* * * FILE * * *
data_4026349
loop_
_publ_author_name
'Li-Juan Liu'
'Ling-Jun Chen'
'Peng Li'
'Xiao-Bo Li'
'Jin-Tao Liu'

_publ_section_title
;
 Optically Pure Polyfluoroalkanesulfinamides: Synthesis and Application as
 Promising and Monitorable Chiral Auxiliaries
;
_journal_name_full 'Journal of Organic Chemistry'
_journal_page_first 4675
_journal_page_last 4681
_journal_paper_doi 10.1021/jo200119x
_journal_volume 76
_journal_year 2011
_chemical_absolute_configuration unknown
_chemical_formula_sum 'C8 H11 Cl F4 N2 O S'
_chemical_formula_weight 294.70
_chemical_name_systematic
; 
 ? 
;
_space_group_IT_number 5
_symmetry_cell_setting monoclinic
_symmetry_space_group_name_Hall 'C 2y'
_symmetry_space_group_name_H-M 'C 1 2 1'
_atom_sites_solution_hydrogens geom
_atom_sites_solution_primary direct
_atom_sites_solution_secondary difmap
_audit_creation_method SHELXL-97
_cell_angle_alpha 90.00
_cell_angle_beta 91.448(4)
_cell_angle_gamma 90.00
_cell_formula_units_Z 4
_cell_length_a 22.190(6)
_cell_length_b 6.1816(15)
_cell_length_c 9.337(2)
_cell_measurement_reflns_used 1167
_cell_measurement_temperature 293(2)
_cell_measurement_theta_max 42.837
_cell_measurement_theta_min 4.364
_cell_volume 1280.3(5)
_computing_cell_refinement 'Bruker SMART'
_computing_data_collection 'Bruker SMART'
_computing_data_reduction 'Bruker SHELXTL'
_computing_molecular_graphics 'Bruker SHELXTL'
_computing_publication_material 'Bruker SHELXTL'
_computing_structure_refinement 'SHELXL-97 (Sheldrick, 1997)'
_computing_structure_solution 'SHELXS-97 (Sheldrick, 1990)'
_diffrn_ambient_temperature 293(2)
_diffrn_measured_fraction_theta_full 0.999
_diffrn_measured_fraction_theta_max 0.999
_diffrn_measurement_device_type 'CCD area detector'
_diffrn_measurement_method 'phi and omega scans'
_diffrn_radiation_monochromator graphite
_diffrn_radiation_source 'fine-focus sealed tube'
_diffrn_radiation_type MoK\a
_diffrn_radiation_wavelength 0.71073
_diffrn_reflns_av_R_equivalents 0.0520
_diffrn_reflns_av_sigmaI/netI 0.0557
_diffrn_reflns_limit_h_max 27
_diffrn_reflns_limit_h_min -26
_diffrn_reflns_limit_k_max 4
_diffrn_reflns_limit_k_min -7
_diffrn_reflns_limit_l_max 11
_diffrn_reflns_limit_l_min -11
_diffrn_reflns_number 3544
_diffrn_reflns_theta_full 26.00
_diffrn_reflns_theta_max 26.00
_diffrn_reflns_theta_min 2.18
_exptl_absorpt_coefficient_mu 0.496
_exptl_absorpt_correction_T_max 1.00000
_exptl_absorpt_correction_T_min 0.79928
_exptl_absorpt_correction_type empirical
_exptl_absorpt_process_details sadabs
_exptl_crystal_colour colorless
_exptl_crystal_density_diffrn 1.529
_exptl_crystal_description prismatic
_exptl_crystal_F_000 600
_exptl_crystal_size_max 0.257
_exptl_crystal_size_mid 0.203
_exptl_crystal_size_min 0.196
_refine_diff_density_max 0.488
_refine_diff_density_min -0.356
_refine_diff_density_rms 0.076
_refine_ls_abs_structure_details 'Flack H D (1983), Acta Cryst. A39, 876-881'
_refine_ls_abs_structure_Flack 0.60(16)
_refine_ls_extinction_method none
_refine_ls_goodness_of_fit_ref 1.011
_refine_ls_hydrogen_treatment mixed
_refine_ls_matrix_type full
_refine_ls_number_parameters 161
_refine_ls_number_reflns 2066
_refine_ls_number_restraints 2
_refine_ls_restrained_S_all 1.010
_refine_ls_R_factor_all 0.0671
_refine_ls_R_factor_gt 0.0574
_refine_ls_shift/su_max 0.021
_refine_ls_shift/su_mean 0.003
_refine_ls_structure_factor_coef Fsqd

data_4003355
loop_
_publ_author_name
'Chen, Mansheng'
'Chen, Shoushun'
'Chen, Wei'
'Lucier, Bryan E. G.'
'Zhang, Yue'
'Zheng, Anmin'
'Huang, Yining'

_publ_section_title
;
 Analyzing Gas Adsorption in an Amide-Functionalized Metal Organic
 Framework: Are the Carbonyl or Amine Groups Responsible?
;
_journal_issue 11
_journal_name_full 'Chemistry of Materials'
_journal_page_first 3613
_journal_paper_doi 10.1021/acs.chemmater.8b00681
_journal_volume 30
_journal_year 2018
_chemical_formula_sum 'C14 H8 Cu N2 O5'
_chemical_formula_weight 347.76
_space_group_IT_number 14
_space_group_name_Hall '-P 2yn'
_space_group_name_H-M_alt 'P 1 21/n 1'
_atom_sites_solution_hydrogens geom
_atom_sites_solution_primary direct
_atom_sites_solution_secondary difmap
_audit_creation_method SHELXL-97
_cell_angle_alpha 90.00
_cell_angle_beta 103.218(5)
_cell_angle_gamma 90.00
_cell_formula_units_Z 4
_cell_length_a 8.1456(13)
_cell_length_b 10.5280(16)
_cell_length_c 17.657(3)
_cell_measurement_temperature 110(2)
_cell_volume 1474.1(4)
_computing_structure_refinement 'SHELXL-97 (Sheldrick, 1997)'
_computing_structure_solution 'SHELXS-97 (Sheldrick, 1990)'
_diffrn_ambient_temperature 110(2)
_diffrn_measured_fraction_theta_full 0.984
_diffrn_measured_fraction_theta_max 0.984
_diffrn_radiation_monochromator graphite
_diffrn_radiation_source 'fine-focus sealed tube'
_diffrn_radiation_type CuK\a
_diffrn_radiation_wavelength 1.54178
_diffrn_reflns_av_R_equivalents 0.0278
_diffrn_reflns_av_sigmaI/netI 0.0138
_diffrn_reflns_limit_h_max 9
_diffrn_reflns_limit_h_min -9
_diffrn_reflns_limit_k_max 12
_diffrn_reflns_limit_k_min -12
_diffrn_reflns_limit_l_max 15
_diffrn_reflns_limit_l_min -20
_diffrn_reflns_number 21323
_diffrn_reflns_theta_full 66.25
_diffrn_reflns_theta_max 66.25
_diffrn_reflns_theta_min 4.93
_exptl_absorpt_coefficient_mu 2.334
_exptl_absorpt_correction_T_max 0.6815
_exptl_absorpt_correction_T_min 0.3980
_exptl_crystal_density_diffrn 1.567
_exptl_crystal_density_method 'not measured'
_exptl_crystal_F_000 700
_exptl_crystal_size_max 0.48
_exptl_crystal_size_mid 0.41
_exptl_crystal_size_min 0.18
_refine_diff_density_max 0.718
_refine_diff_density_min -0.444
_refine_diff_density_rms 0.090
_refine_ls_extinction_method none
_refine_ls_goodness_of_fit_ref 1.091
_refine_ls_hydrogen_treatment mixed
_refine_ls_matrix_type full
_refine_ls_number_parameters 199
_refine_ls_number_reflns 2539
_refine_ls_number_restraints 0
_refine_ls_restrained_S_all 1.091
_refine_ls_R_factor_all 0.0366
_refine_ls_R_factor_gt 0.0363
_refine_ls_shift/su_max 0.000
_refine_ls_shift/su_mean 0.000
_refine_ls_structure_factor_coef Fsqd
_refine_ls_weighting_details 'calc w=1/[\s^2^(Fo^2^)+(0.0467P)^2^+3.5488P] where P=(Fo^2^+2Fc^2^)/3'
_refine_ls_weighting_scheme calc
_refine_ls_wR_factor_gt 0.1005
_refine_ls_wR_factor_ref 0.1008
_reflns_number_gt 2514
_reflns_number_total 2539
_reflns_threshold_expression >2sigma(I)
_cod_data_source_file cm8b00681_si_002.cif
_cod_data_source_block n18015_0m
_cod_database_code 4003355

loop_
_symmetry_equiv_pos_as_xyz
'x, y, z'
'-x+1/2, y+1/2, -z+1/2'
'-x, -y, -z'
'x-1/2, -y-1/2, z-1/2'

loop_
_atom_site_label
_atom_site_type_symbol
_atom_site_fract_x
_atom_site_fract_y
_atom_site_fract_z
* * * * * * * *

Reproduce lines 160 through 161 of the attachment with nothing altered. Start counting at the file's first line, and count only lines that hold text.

_diffrn_reflns_limit_l_min -20
_diffrn_reflns_number 21323